Moot Court Case Essay Research Paper Our
Moot Court Case Essay, Research Paper
Our country was founded on the belief that it is every mans right to express hisbeliefs. Who are we to decide if another persons ideas are out of line. We can not nowgive in and let our government tell us what we can and can not think. Fuck the Draft …these simple, and to some, offensive words landed a man, Paul Robert Cohen in jail afterwalking down the corridor of the Los Angeles Courthouse. In 1971 this man wasarrested under the penal code 415 for malicious and willful disturbance of the peace . Iask you today. Would you find a man, who had done nothing to offend anyone in thecourt house, by his actions or speech, guilty? I challenge you to consider this as youlisten to the events that took place February 22, 1971. Paul Robert Cohen s constitutional rights to freedom of speech were violated. The first amendment states, Congress shall make no law respecting the establishment ofreligion, or prohibiting the free exercise thereof; or abridging the freedom of speech, orof the press; or the right of people peaceably to assemble, and to petition the Governmentfor a redress of grievances. This means that Paul Robert Cohen is fully protected fromjudgment and interference from the government by the constitution. First of all, we should look to see if what he did was truly disturbing the peace. Since he was not being vocal about his opinions and instead had only written them on hisjacket it is easy for offended people to just look away from the words. This means thatCohen is sending his message only to those willing to read it. Though his words areharsh, some may agree that these words are needed to send out his extreme feelingstoward the draft during the Vietnam War. The word Fuck may be distasteful to somepeople but it is said that one mans vulgarity is another mans lyric . Secondly, the public is allowed to express itself. As Mr. Justice Frankfurter wasquoted saying, One of the prerogatives of American citizenship is the right to criticizepublic men and measures–and that means not only informed and responsible criticism,but the freedom to speak foolishly and without moderation . (end quote) Because it isimpossible for government officials to make distinctions in the area of proper word use,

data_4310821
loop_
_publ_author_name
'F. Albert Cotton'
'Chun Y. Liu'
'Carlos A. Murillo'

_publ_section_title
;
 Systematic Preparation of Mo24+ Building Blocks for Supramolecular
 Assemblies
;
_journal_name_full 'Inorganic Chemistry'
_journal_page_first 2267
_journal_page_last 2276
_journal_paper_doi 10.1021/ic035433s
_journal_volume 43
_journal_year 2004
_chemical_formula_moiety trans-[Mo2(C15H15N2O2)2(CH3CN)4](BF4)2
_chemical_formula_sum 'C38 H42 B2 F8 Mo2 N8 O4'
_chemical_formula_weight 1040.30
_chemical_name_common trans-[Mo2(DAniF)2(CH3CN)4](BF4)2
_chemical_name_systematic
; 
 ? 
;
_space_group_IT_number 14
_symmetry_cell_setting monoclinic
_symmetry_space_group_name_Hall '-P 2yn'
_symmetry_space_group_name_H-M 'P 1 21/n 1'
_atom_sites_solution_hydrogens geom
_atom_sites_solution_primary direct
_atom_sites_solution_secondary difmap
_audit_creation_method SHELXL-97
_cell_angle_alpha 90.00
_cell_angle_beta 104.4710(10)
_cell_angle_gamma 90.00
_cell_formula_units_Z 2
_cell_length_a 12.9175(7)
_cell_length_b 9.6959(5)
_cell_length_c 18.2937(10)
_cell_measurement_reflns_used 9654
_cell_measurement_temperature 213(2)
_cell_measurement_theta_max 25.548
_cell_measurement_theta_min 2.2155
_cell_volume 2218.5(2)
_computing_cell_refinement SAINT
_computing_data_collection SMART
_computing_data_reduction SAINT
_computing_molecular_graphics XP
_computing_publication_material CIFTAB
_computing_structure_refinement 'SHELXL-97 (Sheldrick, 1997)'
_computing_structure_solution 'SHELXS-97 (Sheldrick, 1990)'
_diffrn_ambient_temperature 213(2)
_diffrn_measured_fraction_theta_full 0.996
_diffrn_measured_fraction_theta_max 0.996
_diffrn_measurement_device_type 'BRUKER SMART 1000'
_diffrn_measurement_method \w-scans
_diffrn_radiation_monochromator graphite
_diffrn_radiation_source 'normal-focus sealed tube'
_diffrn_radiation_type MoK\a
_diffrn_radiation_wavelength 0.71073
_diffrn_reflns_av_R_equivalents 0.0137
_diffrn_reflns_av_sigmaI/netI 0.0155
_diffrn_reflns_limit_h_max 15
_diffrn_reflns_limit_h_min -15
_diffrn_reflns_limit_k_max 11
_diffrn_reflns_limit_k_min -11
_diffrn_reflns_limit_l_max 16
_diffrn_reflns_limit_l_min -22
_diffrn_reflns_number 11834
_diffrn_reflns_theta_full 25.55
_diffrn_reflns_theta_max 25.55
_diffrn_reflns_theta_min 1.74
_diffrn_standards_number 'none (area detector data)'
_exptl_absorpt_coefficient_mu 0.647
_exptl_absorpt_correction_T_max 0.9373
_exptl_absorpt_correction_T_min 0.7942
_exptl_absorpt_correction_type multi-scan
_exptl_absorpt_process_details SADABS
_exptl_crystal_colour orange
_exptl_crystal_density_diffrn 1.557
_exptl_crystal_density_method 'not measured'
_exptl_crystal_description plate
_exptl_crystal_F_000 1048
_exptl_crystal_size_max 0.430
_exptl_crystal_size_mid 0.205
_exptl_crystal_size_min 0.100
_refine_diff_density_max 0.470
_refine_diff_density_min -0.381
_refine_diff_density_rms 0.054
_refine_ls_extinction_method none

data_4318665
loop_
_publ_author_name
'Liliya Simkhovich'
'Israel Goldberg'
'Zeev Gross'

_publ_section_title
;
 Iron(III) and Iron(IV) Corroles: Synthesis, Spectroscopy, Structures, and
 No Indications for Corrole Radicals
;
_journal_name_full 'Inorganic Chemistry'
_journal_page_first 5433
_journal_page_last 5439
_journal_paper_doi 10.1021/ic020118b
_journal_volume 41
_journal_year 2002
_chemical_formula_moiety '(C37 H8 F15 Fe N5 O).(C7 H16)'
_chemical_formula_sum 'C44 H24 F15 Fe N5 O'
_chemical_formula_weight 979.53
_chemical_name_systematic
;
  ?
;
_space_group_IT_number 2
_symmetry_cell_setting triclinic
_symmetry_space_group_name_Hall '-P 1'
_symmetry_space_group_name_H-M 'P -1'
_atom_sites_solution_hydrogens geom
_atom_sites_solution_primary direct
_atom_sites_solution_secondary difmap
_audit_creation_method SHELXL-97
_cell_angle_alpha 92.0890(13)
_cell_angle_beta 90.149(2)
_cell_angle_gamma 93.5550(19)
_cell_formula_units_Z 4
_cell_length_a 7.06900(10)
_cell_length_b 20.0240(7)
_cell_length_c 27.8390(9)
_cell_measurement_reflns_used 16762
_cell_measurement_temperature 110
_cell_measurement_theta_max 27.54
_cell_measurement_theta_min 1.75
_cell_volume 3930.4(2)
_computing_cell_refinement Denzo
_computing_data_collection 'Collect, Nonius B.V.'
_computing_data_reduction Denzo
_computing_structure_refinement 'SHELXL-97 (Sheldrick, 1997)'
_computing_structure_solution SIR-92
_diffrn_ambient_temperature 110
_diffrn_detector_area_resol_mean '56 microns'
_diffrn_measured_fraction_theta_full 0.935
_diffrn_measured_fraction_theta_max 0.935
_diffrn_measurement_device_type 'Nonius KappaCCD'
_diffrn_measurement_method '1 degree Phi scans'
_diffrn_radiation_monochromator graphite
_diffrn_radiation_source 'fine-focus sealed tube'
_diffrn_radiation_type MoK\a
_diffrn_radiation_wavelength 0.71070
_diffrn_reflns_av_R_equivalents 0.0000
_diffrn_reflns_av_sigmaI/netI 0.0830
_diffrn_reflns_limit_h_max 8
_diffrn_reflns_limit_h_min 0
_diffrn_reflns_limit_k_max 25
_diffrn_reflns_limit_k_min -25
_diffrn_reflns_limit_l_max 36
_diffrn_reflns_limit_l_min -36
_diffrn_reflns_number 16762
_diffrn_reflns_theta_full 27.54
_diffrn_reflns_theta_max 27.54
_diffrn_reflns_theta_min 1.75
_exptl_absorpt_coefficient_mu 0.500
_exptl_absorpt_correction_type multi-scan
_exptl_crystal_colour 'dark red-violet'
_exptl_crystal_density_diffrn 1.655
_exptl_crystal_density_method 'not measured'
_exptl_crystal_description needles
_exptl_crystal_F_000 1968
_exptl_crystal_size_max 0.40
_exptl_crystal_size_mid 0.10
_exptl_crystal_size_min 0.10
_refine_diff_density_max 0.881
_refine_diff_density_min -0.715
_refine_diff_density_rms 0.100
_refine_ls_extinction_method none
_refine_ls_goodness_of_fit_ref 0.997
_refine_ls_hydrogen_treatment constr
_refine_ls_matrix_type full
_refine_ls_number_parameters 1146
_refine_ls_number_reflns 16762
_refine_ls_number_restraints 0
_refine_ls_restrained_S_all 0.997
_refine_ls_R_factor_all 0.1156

the Constitution gives the individual the power to distinguish what is in good taste. Maybe it is true that Paul Robert Cohen s words and median were chosen poorly, but hehas the right to express himself in anyway that he feels is appropriate as long as it is notviolent. This leads us to the fact that, if the government has the ability to ban certainwords, it runs the risk of suppressing ideas. If given this ability, the government maycensor certain words to ban the expression of unpopular views. We have to allow viewsthat we don t agree with to be said as well as the ones that we do agree with. We mustaccept the benefits and consequences of this freedom. There seems to be very littlesocial benefit when comparing the risk of censorship and the suppression of ideas andbeliefs. It is obvious that Cohen stood as no real threat to the peace. He meant for thewords written on his jacket to inform others around him how he felt about the draft, andthe Vietnam War. He did not threaten anyone , nor did anyone threaten him because ofhis jacket. He made no disturbances or loud noises prior to his arrest. An arrest that wasbased on the idea that he had a tendency to provoke others to acts of violence or to inturn disturb the peace . As we have seen, Paul Robert Cohen was arrested under the unconstitutionalcircumstances. His rights to freedom of speech were violated. He was in no waydisturbing the peace. And though he might have been foolish to choose the words he did,he has that right and should not be suppressed. I believe J. Brandeis sums this all upwhen he said, The constitutional right of free expression is a powerful medicine in asociety as diverse and populous as ours. It is designed and intended to removegovernmental restraints from the arena of public discussion, putting the decision as towhat views shall be voiced largely into the hands of each of us, in the hope that use ofsuch freedom will ultimately produce a more capable citizenry and more perfect polityand in the belief that no other approach would comport with the premise of individualdignity and choice upon which our political system rests . (end quote) This means thatwe are allowed to speak as we wish, without fear of oppression. This allows freethought, without which we would not be where we are today.